In the end, Democratic lawmakers engaged in the effort proved victorious, with 40% of tax revenue from cannabis sales earmarked for communities “where Black and Latino people have been arrested on marijuana charges in disproportionate numbers,” per the New York Times.

People convicted of cannabis-related offenses that are now no longer criminalized will have their records automatically expunged. Under New York’s new law, people with past convictions and those involved in the illicit cannabis market will be given pathways to participate in the new legal market.

The economic impact is profound as well, with the New York Times reporting that the state’s recreational market “is expected to eventually generate $350 million in yearly tax revenue and billions of dollars in annual sales” while also spotlighting the “new businesses and thousands of new jobs” that will be created as a result of legalization.

In terms of the practical information, here’s what folks can expect to happen – and a few things that already have!

As soon as Gov. Cuomo signed the bill, it immediately became legal to use cannabis in the state of New York. Sales will follow too, but first regulations will have to be approved and instituted. The numbers: New Yorkers ages 21 and up may possess up to three ounces of cannabis (or 24 grams of concentrated cannabis) for recreational use. They will also be permitted to keep up to five pounds of cannabis at home as long as “reasonable steps” are taken to ensure it’s secure.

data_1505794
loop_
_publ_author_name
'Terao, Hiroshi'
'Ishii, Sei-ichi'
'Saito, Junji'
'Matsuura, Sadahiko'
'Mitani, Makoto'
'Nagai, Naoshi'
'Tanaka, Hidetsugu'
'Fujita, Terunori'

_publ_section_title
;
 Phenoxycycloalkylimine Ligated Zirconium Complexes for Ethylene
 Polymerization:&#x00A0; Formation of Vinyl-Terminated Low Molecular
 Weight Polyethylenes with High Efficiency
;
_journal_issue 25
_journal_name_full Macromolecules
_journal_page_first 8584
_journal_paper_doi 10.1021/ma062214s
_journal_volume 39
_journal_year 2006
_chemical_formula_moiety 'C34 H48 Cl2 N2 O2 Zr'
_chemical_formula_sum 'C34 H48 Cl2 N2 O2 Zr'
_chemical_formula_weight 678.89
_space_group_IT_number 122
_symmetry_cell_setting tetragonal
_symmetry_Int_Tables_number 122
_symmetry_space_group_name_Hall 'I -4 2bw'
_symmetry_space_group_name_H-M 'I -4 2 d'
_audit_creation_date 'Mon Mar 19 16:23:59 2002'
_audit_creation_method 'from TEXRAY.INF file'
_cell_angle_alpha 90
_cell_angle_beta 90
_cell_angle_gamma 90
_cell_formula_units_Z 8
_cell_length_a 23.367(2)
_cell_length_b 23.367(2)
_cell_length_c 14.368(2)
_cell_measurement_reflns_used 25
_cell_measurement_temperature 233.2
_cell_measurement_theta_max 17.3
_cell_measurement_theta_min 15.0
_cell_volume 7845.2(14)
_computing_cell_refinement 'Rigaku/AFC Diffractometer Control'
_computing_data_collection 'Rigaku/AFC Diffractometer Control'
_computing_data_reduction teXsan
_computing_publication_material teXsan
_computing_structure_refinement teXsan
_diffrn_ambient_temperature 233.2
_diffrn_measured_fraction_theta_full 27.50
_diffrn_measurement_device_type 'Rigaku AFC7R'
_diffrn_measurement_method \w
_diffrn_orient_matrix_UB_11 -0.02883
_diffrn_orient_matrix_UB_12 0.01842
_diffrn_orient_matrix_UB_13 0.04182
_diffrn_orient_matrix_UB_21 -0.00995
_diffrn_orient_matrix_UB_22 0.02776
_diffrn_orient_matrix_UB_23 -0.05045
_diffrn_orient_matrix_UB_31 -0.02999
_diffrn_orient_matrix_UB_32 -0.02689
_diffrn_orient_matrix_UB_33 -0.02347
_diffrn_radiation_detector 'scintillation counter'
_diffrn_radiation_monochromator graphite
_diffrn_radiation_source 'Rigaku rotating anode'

In addition to building an equity component into the state law, Liz Krueger — a sponsor of the bill — has stated that people are legally allowed to smoke in public wherever smoking tobacco is legal. That makes New York far more progressive than California, for instance, where protections on public consumption are all-but-nonexistent.

The potential for local jurisdictions to fight or overrule this particular element, however, remains in play, underscoring the difference between passing a law and its successful implementation.

Of the other noteworthy aspects in the bill: allowance to grow up to six plants at home, less restrictions to qualify for New York’s medicinal marijuana program (started in 2014), and a potential “go live” date for dispensaries of 2022.

For now, all eyes will turn to the Cannabis Control Board: a newly established, five-member group charged with writing the codes to determine how the law will be implemented.

In a New York Magazine article titled “Who’s Getting Rich From Weed Legalization in New York,” Matt Stieb detailed the task that lies ahead for the NYCCB.

“Among the problems they must solve are how many licenses to offer and how to distribute them across the state, and the standards for all aspects of production from seed to sale — two massive projects that will dictate just how big the market is.”

Therein lies the rub: good laws are one thing; ensuring they’re implemented with conviction and integrity is quite another. One battle has ended. Another begins.